Really, all of these mistakes boil down to one troublesome trait: The belief that to reach networking success in this business, you have to constantly assert your desires in an aggressive and vigilant manner.

Real estate networking, like most things, is as much art as science; it’s a balance of give-and-take. Those who are able to be as interested in other investors, as they are their own concerns, will not only find their networking efforts more successful, but they’ll have a heck of a lot more fun in the process.

3. Not Being Prepared

The Boy Scouts, with their motto of “Always Be Prepared,” would have made great real estate networking coaches. That’s because nearly 75% of your networking success is done before you set foot in the door that local networking event.

This means checking items off your networking checklist, such as:

  • Dressing professionally: This may differ depending on your market — Miami may look a whole lot different than Martha’s Vineyard — but you want to dress for success, not just in what’s comfortable.
  • Finalizing your digital footprint: It’s too late, after the networking event, to make sure your LinkedIn profile or website are updated. Take the time to make sure these platforms are ready, before you step into networking battle.
  • Having plenty of business cards: Enough said.
  • Rehearsing your elevator pitch: Distill who you are, and what makes you unique, in 30 seconds or less. Work on it, until it’s perfect, before you network.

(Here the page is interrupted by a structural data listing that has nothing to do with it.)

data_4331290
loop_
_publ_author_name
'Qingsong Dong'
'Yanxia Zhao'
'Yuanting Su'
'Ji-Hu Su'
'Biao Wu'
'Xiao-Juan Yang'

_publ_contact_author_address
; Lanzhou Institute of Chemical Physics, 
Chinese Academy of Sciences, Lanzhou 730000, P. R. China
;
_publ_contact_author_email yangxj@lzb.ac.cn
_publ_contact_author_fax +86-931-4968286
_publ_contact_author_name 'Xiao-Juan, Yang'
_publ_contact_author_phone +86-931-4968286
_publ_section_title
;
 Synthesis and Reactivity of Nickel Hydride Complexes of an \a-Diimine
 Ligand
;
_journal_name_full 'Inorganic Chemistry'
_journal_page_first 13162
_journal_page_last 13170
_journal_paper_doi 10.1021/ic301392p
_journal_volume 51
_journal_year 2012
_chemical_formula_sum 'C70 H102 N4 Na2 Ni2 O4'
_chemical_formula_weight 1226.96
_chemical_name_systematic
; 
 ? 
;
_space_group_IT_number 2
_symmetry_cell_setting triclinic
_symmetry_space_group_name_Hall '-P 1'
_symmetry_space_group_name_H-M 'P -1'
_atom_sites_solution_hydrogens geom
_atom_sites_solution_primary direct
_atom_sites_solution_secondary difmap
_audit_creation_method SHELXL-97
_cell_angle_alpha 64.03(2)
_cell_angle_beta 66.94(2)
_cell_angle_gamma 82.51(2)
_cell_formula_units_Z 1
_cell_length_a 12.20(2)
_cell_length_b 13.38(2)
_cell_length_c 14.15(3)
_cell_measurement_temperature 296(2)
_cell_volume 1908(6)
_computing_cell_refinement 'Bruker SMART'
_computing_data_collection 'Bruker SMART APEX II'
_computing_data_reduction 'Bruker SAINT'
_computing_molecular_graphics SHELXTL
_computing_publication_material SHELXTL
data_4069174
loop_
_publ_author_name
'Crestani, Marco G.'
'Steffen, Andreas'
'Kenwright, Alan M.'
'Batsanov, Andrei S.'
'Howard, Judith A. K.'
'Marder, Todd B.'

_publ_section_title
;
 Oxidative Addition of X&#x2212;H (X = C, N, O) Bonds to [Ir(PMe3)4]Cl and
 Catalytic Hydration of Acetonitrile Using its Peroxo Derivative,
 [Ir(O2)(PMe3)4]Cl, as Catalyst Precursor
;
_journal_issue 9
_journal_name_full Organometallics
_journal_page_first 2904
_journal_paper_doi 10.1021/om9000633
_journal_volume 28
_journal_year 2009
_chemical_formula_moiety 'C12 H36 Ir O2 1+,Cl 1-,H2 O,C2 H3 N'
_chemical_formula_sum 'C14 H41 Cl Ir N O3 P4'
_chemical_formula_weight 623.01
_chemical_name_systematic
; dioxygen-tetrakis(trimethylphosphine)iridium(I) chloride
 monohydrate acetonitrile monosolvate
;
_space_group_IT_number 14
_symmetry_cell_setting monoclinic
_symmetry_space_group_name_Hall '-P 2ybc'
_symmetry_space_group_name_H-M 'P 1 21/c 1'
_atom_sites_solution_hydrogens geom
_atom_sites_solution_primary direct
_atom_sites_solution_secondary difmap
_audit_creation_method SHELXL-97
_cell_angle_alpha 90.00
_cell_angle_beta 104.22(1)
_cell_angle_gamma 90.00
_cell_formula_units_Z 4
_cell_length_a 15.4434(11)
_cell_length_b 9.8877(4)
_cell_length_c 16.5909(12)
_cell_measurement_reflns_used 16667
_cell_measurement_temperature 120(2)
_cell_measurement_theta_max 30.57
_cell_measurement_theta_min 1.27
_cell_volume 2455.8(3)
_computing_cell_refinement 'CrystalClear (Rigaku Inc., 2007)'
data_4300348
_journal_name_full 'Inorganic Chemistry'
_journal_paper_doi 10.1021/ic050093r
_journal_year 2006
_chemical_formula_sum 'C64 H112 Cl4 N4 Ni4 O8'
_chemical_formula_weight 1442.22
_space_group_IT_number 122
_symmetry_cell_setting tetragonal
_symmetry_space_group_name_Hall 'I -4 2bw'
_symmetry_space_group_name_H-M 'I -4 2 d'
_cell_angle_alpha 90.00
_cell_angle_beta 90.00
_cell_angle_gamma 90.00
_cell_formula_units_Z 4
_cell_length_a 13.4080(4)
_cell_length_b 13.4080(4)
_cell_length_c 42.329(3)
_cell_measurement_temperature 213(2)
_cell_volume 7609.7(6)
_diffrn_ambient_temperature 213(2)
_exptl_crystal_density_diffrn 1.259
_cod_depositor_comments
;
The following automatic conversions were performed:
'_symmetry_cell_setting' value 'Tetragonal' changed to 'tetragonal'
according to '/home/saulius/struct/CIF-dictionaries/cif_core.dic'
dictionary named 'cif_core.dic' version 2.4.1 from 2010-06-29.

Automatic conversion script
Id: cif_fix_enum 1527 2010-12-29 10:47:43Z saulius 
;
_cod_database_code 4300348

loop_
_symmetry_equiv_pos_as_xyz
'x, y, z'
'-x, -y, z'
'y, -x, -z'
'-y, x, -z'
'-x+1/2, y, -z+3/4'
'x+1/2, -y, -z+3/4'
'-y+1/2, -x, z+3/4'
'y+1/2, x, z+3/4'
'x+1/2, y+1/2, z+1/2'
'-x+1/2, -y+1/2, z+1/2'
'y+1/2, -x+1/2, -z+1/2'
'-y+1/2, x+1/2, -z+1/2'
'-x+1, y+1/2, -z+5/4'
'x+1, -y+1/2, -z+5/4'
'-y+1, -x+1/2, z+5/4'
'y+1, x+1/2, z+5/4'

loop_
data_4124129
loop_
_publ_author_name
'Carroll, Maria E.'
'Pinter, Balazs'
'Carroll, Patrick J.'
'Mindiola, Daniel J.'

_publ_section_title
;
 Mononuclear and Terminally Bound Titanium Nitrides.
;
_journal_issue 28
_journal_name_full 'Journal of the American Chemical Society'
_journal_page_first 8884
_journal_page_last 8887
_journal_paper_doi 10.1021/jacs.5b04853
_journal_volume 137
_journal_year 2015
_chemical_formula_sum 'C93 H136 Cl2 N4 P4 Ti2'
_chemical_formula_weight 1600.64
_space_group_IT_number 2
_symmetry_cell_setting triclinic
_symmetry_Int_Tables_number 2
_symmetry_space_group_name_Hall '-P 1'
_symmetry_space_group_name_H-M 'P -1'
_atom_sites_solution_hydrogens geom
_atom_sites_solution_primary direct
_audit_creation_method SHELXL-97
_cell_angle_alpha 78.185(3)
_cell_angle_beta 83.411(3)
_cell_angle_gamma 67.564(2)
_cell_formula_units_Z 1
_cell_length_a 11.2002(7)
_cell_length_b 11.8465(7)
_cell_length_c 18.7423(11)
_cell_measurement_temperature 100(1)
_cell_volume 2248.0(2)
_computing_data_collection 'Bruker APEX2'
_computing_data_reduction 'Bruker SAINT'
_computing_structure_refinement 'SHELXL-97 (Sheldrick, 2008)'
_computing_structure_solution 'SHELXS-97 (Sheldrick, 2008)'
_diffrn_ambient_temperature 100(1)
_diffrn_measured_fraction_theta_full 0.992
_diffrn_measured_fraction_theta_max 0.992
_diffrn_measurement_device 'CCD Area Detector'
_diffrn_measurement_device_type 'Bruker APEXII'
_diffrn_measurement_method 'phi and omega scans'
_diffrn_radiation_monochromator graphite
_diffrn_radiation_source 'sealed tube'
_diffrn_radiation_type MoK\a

• Visualizing success: If you’re nervous in social situations, take time to visualize yourself doing well and being comfortable in those circumstances. You’ll feel more relaxed and confident, which will make it easier for you to meet people.

4. Not Following Up

This might be the biggest real estate networking mistake of all. Too often, many investors will grab a few business cards — they might even send a few LinkedIn connection invites out — but they fail to follow up and cement the new connection they’ve made.

It’s important to understand people are busy and have many demands for their time. It’s okay, as long as you’re respectful and not over-bearing, to reach out to people more than once. Reference something specific from your conversation with them. Perhaps send them a link to a resource which might help them in your venture. Or, even share something humorous in relation to your earlier conversation.

And if the person really doesn’t have time for one-on-one chats, ask, politely, if you can add them to your email list. If you’ve approached it the right way, this shouldn’t be a problem.

No Man or Woman is an Island

Real estate networking isn’t just a fundamental part of every investor’s activities — which, of course, it is — but it’s also a metaphor for your business life, in general. Networking is a great reminder that the more we help other people get what they want, as the great Zig Ziglar once said, the more they’ll have the energy and motivation to help us get what we want. And by building our real estate network, and working ethically with others, we’ll reach heights we couldn’t have done on our own.